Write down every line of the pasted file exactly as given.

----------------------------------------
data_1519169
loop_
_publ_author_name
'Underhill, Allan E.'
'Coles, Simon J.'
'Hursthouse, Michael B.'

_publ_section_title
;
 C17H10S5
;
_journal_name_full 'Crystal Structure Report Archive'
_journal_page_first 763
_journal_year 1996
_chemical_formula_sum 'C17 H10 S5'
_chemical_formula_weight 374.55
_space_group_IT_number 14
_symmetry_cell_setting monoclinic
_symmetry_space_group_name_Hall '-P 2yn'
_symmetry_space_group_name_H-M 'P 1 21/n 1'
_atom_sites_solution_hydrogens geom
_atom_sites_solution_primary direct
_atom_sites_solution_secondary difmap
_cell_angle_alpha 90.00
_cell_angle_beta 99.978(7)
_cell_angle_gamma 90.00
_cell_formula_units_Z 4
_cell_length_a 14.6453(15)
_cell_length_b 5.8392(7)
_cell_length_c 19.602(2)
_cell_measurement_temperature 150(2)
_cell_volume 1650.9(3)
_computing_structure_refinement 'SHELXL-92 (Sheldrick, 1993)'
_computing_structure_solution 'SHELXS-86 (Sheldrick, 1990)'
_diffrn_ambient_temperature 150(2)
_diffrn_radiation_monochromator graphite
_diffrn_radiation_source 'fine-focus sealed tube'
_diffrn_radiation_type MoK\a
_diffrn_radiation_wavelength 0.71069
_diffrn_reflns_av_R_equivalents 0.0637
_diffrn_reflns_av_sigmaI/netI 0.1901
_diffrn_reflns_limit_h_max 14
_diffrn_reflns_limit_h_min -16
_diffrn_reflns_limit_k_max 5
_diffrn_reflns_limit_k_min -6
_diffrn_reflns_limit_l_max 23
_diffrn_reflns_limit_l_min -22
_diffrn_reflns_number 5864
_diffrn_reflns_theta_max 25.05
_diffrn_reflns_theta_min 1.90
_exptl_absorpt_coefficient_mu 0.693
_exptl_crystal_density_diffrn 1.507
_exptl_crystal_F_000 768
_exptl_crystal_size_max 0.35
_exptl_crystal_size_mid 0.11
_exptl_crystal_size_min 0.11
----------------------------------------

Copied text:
data_1519169
loop_
_publ_author_name
'Underhill, Allan E.'
'Coles, Simon J.'
'Hursthouse, Michael B.'

_publ_section_title
;
 C17H10S5
;
_journal_name_full 'Crystal Structure Report Archive'
_journal_page_first 763
_journal_year 1996
_chemical_formula_sum 'C17 H10 S5'
_chemical_formula_weight 374.55
_space_group_IT_number 14
_symmetry_cell_setting monoclinic
_symmetry_space_group_name_Hall '-P 2yn'
_symmetry_space_group_name_H-M 'P 1 21/n 1'
_atom_sites_solution_hydrogens geom
_atom_sites_solution_primary direct
_atom_sites_solution_secondary difmap
_cell_angle_alpha 90.00
_cell_angle_beta 99.978(7)
_cell_angle_gamma 90.00
_cell_formula_units_Z 4
_cell_length_a 14.6453(15)
_cell_length_b 5.8392(7)
_cell_length_c 19.602(2)
_cell_measurement_temperature 150(2)
_cell_volume 1650.9(3)
_computing_structure_refinement 'SHELXL-92 (Sheldrick, 1993)'
_computing_structure_solution 'SHELXS-86 (Sheldrick, 1990)'
_diffrn_ambient_temperature 150(2)
_diffrn_radiation_monochromator graphite
_diffrn_radiation_source 'fine-focus sealed tube'
_diffrn_radiation_type MoK\a
_diffrn_radiation_wavelength 0.71069
_diffrn_reflns_av_R_equivalents 0.0637
_diffrn_reflns_av_sigmaI/netI 0.1901
_diffrn_reflns_limit_h_max 14
_diffrn_reflns_limit_h_min -16
_diffrn_reflns_limit_k_max 5
_diffrn_reflns_limit_k_min -6
_diffrn_reflns_limit_l_max 23
_diffrn_reflns_limit_l_min -22
_diffrn_reflns_number 5864
_diffrn_reflns_theta_max 25.05
_diffrn_reflns_theta_min 1.90
_exptl_absorpt_coefficient_mu 0.693
_exptl_crystal_density_diffrn 1.507
_exptl_crystal_F_000 768
_exptl_crystal_size_max 0.35
_exptl_crystal_size_mid 0.11
_exptl_crystal_size_min 0.11